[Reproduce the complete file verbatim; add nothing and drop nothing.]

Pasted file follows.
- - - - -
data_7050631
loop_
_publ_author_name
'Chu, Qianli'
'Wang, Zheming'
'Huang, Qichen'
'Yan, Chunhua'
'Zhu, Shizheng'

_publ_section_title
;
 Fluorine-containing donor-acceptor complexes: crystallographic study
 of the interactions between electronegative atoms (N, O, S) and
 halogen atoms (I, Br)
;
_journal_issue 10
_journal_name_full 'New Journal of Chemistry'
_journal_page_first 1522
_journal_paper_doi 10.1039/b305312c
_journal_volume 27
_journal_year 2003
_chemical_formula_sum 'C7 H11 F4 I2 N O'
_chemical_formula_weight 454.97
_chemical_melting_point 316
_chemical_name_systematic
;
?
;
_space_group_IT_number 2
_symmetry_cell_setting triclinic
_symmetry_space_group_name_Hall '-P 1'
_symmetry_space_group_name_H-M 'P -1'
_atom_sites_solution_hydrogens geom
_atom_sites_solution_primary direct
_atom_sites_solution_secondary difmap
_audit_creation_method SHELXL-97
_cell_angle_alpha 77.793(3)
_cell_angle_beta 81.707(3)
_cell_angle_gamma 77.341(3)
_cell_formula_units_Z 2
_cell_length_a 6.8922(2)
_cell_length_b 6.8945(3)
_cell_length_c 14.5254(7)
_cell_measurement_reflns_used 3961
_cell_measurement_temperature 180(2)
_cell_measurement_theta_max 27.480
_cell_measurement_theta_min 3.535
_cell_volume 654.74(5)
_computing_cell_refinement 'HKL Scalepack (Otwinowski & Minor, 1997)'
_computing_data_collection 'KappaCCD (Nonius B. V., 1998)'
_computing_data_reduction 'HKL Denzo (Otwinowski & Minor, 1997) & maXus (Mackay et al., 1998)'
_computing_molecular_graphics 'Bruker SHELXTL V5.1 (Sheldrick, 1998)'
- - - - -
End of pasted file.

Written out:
data_7050631
loop_
_publ_author_name
'Chu, Qianli'
'Wang, Zheming'
'Huang, Qichen'
'Yan, Chunhua'
'Zhu, Shizheng'

_publ_section_title
;
 Fluorine-containing donor-acceptor complexes: crystallographic study
 of the interactions between electronegative atoms (N, O, S) and
 halogen atoms (I, Br)
;
_journal_issue 10
_journal_name_full 'New Journal of Chemistry'
_journal_page_first 1522
_journal_paper_doi 10.1039/b305312c
_journal_volume 27
_journal_year 2003
_chemical_formula_sum 'C7 H11 F4 I2 N O'
_chemical_formula_weight 454.97
_chemical_melting_point 316
_chemical_name_systematic
;
?
;
_space_group_IT_number 2
_symmetry_cell_setting triclinic
_symmetry_space_group_name_Hall '-P 1'
_symmetry_space_group_name_H-M 'P -1'
_atom_sites_solution_hydrogens geom
_atom_sites_solution_primary direct
_atom_sites_solution_secondary difmap
_audit_creation_method SHELXL-97
_cell_angle_alpha 77.793(3)
_cell_angle_beta 81.707(3)
_cell_angle_gamma 77.341(3)
_cell_formula_units_Z 2
_cell_length_a 6.8922(2)
_cell_length_b 6.8945(3)
_cell_length_c 14.5254(7)
_cell_measurement_reflns_used 3961
_cell_measurement_temperature 180(2)
_cell_measurement_theta_max 27.480
_cell_measurement_theta_min 3.535
_cell_volume 654.74(5)
_computing_cell_refinement 'HKL Scalepack (Otwinowski & Minor, 1997)'
_computing_data_collection 'KappaCCD (Nonius B. V., 1998)'
_computing_data_reduction 'HKL Denzo (Otwinowski & Minor, 1997) & maXus (Mackay et al., 1998)'
_computing_molecular_graphics 'Bruker SHELXTL V5.1 (Sheldrick, 1998)'